Lancelot ‘Capability’ Brown is thought to have carried out a survey at West Wycombe during the 1750s for the owner, Sir Francis Dashwood, the 2nd Baronet.
Capability’ Brown may have surveyed the estate at West Wycombe in 1753, as he was already working for Sir Francis Dashwood (1708-81) at Ealing. Sir Francis travelled widely in Europe during his youth and this influenced the way he developed the estate at West Wycombe. Perhaps with guidance from Brown, he softened the formal style of the gardens and built a series of ornamental buildings in the Neo-Classical style, including the Temple of the Four Winds and the Music Temple. As in many Brown landscapes, trees were used to provide settings for these buildings and to create interesting views for visitors exploring the park and pleasure grounds.
The estate papers have a record from 21 July 1753 of “one Browne, a surveyor” proposing to view the estate. Brown was then working for Sir Francis at Ealing, so it is thought that he may have done the survey at West Wycombe too.
It is not known how much work had already been done at West Wycombe by the time of Brown’s survey in 1753. Descriptions of the existing garden reveal that straight lines dominated the layout of the avenues and the design of the lakes. Sir Francis was probably influenced by Brown’s then fashionable style of creating softer, more natural lines in the landscape.
Temples and views
Though Brown designed a wide variety of garden buildings during his career, he was not responsible for the Neo-Classical features at West Wycombe. As a young man, Sir Francis had been on the Grand Tour of Europe, which gave him a passion for Classical Italian art and architecture and influenced his redesign of the gardens at West Wycombe.
Using amateur architect Nicholas Revett (1720-1804, Wikipedia), Sir Francis created many ornamental buildings, linked by paths and rides. The Temple of the Four Winds is an octagonal tower sited on an artificial mound at the south-east corner of the pleasure grounds. As Brown would have done, Sir Francis used this feature both as a viewing point out to the east and south of the park and as an eye-catcher from the park and east drive.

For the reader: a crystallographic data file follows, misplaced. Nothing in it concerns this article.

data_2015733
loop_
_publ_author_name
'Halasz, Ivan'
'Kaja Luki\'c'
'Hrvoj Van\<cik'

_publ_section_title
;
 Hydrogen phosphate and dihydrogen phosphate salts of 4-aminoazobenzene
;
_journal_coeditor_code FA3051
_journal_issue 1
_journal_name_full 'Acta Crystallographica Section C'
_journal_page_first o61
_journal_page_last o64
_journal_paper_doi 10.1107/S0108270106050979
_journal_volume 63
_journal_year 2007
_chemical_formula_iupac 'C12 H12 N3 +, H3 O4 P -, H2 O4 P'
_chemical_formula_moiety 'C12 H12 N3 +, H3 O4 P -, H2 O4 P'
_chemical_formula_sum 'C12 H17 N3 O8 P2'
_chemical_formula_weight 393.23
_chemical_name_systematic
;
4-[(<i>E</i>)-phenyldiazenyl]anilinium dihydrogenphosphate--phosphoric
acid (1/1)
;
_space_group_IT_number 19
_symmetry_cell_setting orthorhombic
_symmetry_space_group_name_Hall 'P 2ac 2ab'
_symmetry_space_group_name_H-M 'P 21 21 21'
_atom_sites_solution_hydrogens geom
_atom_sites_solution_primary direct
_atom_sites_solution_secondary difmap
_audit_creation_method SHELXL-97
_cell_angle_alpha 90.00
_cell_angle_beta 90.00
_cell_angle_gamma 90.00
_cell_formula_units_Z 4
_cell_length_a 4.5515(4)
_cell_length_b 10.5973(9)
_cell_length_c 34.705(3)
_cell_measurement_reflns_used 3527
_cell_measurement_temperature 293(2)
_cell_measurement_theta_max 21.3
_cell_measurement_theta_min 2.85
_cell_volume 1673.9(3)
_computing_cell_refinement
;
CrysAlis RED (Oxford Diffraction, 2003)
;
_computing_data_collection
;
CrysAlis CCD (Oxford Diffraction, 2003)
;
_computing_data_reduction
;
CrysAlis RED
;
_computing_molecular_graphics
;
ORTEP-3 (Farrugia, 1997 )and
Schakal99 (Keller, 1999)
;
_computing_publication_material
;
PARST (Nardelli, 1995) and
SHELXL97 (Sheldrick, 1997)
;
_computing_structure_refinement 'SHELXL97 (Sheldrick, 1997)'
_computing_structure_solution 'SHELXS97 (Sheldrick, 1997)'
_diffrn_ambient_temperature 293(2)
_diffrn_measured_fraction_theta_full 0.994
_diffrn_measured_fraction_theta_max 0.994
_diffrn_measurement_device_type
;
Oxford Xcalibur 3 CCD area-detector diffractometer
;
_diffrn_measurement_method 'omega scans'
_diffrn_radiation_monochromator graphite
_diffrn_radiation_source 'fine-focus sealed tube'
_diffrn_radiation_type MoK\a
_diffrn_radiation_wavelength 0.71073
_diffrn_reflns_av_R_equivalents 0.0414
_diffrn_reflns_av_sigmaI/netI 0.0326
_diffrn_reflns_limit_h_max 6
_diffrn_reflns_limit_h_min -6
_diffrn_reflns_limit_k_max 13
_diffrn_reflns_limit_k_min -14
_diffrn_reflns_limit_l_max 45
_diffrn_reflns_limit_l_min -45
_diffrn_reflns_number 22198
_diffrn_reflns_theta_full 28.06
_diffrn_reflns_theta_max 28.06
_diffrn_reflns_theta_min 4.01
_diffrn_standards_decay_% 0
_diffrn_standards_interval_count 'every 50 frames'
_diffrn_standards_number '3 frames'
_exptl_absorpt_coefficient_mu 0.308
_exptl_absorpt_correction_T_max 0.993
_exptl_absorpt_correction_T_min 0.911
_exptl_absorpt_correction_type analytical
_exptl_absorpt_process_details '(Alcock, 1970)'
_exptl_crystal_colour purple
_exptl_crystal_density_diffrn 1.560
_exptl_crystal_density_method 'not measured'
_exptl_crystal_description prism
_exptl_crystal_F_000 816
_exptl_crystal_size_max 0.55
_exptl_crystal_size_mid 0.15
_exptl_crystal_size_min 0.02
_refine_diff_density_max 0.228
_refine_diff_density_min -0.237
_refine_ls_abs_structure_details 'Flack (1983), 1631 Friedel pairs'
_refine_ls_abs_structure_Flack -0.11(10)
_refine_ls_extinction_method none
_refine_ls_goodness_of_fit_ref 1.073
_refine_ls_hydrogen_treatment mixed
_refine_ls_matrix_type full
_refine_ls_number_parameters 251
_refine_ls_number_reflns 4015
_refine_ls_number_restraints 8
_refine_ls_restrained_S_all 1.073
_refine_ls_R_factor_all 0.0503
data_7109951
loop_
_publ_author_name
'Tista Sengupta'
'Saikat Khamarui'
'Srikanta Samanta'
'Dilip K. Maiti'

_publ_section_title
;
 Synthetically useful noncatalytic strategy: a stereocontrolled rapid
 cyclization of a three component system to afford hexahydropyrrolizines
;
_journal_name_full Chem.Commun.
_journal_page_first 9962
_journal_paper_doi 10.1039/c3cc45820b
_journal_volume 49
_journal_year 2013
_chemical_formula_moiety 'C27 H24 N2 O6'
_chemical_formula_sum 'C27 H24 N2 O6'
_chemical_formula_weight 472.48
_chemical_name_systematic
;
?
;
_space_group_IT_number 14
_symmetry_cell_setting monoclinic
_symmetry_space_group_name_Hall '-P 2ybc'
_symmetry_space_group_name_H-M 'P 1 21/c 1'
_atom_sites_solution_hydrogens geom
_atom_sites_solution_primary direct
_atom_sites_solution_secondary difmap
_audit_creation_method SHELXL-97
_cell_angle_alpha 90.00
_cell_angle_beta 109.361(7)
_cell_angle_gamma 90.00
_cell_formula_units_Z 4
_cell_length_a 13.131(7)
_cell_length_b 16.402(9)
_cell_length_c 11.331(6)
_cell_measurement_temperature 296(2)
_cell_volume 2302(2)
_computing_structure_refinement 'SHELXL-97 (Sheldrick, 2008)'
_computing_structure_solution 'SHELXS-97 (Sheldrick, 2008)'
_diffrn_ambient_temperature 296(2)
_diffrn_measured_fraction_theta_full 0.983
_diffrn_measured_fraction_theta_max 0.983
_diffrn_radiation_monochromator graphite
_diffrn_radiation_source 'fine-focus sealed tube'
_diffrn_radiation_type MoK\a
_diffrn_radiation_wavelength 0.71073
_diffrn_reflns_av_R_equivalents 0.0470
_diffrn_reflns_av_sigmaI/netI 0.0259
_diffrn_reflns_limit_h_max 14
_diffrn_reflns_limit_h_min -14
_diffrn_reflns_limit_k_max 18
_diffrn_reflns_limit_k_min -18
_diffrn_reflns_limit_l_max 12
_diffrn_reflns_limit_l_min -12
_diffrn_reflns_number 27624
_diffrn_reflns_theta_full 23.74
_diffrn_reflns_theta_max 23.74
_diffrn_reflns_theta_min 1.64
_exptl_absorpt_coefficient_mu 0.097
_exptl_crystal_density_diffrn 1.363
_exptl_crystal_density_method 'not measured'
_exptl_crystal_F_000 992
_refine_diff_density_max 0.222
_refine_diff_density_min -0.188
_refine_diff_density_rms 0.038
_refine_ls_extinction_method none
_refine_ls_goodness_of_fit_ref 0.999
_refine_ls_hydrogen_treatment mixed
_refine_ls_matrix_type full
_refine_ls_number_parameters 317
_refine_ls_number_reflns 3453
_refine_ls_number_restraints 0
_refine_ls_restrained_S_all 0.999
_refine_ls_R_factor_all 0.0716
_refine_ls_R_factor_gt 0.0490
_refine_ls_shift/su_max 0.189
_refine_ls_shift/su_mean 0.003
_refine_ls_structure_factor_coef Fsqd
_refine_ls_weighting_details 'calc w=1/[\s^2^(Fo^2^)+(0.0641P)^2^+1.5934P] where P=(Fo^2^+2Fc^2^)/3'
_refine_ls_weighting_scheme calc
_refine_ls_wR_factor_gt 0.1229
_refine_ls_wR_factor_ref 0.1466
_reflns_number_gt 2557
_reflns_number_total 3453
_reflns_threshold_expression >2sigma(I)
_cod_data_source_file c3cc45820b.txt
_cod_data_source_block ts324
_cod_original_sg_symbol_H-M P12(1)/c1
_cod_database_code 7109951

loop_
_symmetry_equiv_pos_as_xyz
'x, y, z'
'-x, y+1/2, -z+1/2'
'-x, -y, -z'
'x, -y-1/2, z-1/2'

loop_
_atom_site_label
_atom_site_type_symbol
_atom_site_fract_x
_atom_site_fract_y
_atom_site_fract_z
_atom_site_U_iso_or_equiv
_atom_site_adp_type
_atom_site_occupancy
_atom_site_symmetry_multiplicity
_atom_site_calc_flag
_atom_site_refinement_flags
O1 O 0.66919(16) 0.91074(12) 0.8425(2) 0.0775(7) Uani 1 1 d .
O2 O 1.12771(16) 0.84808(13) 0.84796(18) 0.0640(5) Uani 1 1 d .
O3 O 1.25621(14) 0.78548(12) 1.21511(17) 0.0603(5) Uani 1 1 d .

The Music Temple sits on one of the three islands in the lake, which was created by damming the River Wye. This building is a key feature for many views in the park and pleasure grounds, as is Sawmill House, which straddles the river in the north-east of the park.
Most of the park at West Wycombe is located along the western, upper part of the Wye valley. It is surrounded by wooded hilltops, giving wide-ranging views. In creating the landscape, Sir Francis used also eye-catchers in the wider landscape, such as the church tower of St Lawrence and the mausoleum on West Wycombe Hill, which both date from the mid-18th century.
A view from 1866 of the Palladian-style house at West Wycombe (Parks & Gardens UK) shows lawns sweeping up to the entrance and huge trees framing it on either side.
West Wycombe today
Later generations of the Dashwood family did little to change the work done by Sir Francis. Landscape designer Humphry Repton (1752-1818) was at West Wycombe in the 1790s and probably removed some of the garden buildings and the statues on top of Sawmill House.
In 1943 the house and park were given to the National Trust and are now listed Grade I.
Historic England: historicengland.org.uk/listing/the-list/list-entry/1000447
National Trust: www.nationaltrust.org.uk/west-wycombe-park-village-and-hill